Friday, 5 April 2013

Accidents and Angels

I have so many things to say, and yet I cannot seem to find any words. So much has happened this week, and in some ways I am finding it difficult to process it all. Today is the eleventh anniversary of the car accident in which my identical twin sister Louise and our dad died (me and Louise were a few days shy of six, our little brother Dan was three). I always find the week of the fifth of April emotional, the anniversary doesn't make me miss Louise and Daddy more, because I miss them in everything that I do; but somehow their absence has a greater gravity to it.
Daddy and Louise

I was conscious throughout the whole of the accident, so I saw everything that happened and, unsurprisingly for a five year old, I guess, was traumatised by it. I have been nervous of all modes of transport since (strangely I've always had the biggest issues dealing with trains- there were times in the past when we couldn't go into large stations without me freaking out majorly, which was slightly problematic given that we lived in London!). In cars I have a habit of counting in my head: counting lampposts, counting cars we drive past, counting the number of times I clench and unclench my toes in a rhythmic pattern if it's dark outside. I always assume that car accidents are waiting just around every corner. Whenever anyone is late anywhere or doesn't reply to a text I am convinced that they are lying in a ditch somewhere. So, I was prepared for Tuesday's events.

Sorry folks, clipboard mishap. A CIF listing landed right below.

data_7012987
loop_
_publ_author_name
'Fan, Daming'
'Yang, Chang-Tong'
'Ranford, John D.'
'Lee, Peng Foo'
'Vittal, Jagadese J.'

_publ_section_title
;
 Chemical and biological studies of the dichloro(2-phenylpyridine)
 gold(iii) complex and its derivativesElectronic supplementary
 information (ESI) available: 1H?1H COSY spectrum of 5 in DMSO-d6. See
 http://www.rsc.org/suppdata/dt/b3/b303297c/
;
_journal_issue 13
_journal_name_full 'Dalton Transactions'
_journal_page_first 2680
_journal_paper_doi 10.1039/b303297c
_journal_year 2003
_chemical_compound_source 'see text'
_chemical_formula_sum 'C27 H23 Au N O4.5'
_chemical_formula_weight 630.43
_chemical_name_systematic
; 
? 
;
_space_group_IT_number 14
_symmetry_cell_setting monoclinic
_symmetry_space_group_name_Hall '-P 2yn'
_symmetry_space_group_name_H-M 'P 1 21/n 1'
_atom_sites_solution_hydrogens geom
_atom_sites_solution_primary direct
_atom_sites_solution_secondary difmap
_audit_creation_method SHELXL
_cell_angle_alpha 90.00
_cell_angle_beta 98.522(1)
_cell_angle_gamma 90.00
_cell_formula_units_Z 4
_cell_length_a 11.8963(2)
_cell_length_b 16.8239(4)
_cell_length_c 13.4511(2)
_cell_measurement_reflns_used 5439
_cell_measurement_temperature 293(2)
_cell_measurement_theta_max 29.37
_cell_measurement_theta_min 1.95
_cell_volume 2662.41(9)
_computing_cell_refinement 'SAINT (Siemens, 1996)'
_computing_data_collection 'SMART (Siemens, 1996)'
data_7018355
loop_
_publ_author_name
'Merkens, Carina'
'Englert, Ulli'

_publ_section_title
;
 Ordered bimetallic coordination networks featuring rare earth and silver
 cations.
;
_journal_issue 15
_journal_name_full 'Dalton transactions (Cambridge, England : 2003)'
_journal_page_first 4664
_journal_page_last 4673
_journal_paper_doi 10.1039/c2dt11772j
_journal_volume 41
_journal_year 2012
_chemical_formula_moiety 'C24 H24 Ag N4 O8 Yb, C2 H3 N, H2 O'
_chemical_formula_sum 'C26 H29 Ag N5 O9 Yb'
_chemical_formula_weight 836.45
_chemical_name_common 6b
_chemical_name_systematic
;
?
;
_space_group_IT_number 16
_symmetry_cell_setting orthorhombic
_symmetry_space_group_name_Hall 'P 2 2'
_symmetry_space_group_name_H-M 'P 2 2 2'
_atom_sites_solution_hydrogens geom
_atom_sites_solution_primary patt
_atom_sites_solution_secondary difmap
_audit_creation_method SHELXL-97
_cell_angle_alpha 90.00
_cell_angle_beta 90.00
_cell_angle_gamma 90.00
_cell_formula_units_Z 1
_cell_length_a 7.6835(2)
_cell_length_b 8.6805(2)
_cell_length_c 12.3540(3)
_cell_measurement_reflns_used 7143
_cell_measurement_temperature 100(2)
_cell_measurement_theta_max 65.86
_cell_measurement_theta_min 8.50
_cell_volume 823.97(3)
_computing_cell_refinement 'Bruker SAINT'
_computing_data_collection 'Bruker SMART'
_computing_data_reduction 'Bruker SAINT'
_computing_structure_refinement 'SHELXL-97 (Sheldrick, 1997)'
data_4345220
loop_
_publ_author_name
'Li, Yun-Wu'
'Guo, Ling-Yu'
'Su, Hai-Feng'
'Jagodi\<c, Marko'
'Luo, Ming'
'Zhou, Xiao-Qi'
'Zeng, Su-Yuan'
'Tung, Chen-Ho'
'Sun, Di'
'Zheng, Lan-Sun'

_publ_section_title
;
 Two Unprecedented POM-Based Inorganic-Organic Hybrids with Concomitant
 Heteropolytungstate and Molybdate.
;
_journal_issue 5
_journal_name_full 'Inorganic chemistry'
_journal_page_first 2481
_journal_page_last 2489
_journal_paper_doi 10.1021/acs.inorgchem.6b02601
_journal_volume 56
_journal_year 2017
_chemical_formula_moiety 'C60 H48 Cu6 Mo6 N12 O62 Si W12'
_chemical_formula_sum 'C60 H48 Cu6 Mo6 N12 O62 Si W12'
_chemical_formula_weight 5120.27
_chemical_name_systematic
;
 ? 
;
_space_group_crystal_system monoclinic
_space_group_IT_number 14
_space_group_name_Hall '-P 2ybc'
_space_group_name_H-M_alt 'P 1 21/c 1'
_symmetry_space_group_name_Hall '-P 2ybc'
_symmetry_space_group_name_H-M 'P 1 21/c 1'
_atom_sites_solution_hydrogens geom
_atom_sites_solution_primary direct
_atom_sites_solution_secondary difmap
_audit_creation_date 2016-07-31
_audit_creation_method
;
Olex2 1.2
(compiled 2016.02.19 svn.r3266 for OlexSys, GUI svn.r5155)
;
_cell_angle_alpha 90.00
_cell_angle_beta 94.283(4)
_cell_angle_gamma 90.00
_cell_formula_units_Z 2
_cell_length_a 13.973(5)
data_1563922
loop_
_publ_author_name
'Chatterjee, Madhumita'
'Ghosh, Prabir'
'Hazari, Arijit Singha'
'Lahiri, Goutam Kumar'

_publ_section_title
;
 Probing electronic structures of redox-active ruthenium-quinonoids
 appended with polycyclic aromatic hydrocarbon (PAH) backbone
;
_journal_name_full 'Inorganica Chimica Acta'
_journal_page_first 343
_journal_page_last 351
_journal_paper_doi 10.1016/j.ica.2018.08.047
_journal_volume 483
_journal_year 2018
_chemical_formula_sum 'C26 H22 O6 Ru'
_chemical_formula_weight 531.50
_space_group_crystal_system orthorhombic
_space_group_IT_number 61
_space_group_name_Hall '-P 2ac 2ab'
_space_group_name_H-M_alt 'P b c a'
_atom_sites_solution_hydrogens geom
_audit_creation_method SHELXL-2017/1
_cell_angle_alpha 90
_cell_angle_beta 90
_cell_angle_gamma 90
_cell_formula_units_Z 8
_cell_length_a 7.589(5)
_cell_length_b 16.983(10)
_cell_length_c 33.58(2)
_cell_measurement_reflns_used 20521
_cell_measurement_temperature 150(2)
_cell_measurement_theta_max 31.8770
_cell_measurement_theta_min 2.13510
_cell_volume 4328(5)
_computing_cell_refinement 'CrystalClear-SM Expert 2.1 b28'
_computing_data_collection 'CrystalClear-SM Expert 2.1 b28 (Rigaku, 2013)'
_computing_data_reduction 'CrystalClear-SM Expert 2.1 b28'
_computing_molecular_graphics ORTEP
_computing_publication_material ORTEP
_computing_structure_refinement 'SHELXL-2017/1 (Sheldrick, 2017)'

My mum was taking me to an appointment, and we had just turned out onto the main road (the top of Winkholme, for anyone who knows the Cowling area) when she had a sneezing fit. I'm not entirely sure exactly what happened, but the sudden sneeze meant Mum couldn't straighten the car up in time. For a split second of forever I saw the rusted iron railings that line the roadside superimposed on the empty sky, and then I felt the car being lifted up beneath me. A strange sensation of total calmness filled me as I realised we were going to go over the edge. And then we were falling.